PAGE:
CLEO WADE

CLEO WADE

Published author and poet Cleo Wade embodies both the personal and outward expression of FORCE IS FEMALE, and is a FORCE in and of herself. Read more about her and get her short-but-profound poems customized on AF1, exclusively at Nike Soho.

 

In a busy city like New York, everyone is a multitasker. Athletes are fashion icons, Entrepreneurs are DJs. Cleo Wade is a best-selling author, a poet, a fitness enthusiast, and a writer. With more time to spare, more titles could be generated, but at her core, Cleo Wade is a woman who stands for empowering other women to be themselves.

Published author and poet Cleo Wade embodies both the personal and outward expression of FORCE IS FEMALE, and is a FORCE in and of herself. Read more about her and get her short-but-profound poems customized on AF1, exclusively at Nike Soho.

 

In a busy city like New York, everyone is a multitasker. Athletes are fashion icons, Entrepreneurs are DJs. Cleo Wade is a best-selling author, a poet, a fitness enthusiast, and a writer. With more time to spare, more titles could be generated, but at her core, Cleo Wade is a woman who stands for empowering other women to be themselves.

When we asked her about how important it is to leave her own mark on the world, she replied with a story that rendered the question unnecessary “I recently went to a friend’s 100th birthday party”. Cleo tells us. “he said, it doesn’t matter about your legacy — the most important thing to do in life is be good to others”.

When we asked her about how important it is to leave her own mark on the world, she replied with a story that rendered the question unnecessary “I recently went to a friend’s 100th birthday party”. Cleo tells us. “he said, it doesn’t matter about your legacy — the most important thing to do in life is be good to others”.

Cleo Wade’s poetry is known for its direct approach to complex internal ideals and standards. Often a smattering of 10-20 words type-written on paper or hand-written by herself, her words speak to a new generation’s ailments and internal struggles. “I want women to understand that there are glass ceilings all around them, and we have to break them down for the next generation”.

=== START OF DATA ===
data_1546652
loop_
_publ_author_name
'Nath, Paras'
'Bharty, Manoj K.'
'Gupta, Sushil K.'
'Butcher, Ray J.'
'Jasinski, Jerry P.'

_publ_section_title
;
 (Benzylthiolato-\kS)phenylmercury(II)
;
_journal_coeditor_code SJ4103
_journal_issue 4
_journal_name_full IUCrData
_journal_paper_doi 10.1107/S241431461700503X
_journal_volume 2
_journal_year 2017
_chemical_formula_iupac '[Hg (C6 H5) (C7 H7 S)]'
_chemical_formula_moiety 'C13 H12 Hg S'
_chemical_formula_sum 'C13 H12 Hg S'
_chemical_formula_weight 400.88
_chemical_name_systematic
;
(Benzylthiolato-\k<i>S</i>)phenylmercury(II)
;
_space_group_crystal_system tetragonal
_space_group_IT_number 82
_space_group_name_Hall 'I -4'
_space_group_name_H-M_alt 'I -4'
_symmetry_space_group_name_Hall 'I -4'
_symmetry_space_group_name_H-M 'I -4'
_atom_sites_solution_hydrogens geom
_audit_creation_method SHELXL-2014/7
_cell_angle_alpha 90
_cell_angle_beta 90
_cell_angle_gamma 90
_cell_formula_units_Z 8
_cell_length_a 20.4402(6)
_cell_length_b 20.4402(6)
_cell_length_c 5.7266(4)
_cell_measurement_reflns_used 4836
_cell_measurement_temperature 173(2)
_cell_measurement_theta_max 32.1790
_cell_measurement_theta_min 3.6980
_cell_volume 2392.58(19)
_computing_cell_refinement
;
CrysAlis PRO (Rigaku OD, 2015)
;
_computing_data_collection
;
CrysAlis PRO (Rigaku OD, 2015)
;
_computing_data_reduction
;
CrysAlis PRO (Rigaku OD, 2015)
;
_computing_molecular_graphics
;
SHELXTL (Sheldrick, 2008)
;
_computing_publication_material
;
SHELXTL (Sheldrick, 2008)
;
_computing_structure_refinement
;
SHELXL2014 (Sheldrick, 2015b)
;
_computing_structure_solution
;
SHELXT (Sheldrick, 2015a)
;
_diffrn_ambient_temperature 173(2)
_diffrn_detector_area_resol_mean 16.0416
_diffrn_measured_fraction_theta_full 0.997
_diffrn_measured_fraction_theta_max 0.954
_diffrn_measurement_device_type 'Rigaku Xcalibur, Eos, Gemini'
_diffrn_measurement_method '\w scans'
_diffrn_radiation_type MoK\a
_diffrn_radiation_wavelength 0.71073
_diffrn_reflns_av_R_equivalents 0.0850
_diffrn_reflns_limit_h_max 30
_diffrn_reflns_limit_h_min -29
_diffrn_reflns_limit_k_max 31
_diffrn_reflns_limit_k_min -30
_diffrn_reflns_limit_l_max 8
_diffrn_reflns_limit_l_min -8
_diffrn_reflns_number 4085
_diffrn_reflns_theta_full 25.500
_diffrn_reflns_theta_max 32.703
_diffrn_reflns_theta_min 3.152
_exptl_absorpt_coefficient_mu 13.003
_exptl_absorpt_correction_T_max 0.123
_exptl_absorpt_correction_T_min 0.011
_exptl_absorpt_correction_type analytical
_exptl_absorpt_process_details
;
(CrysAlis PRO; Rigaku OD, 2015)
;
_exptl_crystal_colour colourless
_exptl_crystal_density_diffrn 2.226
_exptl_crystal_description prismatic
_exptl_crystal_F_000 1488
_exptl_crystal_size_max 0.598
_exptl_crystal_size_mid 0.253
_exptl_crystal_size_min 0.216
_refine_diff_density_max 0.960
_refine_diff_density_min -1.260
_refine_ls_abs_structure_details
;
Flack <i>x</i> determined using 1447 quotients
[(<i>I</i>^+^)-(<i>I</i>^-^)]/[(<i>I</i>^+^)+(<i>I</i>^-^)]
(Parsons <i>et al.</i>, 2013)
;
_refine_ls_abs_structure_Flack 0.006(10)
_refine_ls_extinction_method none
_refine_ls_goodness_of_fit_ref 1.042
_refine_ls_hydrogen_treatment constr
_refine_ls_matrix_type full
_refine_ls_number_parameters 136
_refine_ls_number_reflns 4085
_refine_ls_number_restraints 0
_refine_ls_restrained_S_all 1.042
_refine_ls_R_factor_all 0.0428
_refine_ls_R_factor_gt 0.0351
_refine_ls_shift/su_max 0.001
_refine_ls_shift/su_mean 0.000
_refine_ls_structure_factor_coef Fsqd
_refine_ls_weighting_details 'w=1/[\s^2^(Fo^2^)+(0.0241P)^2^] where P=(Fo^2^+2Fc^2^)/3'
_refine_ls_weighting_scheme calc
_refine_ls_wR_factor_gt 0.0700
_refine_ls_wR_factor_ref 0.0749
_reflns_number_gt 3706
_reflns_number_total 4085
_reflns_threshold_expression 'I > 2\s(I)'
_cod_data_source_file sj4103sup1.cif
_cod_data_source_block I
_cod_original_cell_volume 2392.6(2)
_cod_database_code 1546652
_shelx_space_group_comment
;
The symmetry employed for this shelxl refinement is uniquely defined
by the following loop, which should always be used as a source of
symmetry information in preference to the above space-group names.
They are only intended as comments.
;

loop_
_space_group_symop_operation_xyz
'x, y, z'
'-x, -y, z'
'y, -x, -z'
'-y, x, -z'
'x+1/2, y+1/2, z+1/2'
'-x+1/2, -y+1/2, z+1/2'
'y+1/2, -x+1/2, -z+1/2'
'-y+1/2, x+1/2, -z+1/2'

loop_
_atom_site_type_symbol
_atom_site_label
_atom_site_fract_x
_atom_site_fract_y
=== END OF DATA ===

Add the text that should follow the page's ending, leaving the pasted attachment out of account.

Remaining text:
With such few words to explain such prevalent topics, it doesn’t come as a surprise to hear that in a city of 9 million, her inspiration is simply “people”. “I am mostly inspired by people. People make change. People make peace. People are so much more powerful than I think they’d like to think”.

Cleo Wade’s poetry is known for its direct approach to complex internal ideals and standards. Often a smattering of 10-20 words type-written on paper or hand-written by herself, her words speak to a new generation’s ailments and internal struggles. “I want women to understand that there are glass ceilings all around them, and we have to break them down for the next generation”.

 

With such few words to explain such prevalent topics, it doesn’t come as a surprise to hear that in a city of 9 million, her inspiration is simply “people”. “I am mostly inspired by people. People make change. People make peace. People are so much more powerful than I think they’d like to think”.

As it goes, you can easily find yourself in a rough patch in NYC — and it can be tiring to dust yourself off and pick yourself back up. Cleo offers some advice that she would tell her 12-year-old self. “I would tell her everything turn out OK. And you actually end up making a living by not fitting in! I’d also tell my 12 year old self to really cherish being unique and being unlike everybody else. It’s important”. She also offers a much broader take on the state of sisterhood today: “I think we are moving away from the competition generation, and we are moving into the collaboration generation”.

 

And in the spirit of collaboration, she offers one last bit of advice before leaving her East Village apartment. “A famous African saying goes like this — If you want to go fast, go alone. If you want to go far, go together”.

As it goes, you can easily find yourself in a rough patch in NYC — and it can be tiring to dust yourself off and pick yourself back up. Cleo offers some advice that she would tell her 12-year-old self. “I would tell her everything turn out OK. And you actually end up making a living by not fitting in! I’d also tell my 12 year old self to really cherish being unique and being unlike everybody else. It’s important”. She also offers a much broader take on the state of sisterhood today: “I think we are moving away from the competition generation, and we are moving into the collaboration generation”.

 

And in the spirit of collaboration, she offers one last bit of advice before leaving her East Village apartment. “A famous African saying goes like this — If you want to go fast, go alone. If you want to go far, go together”.

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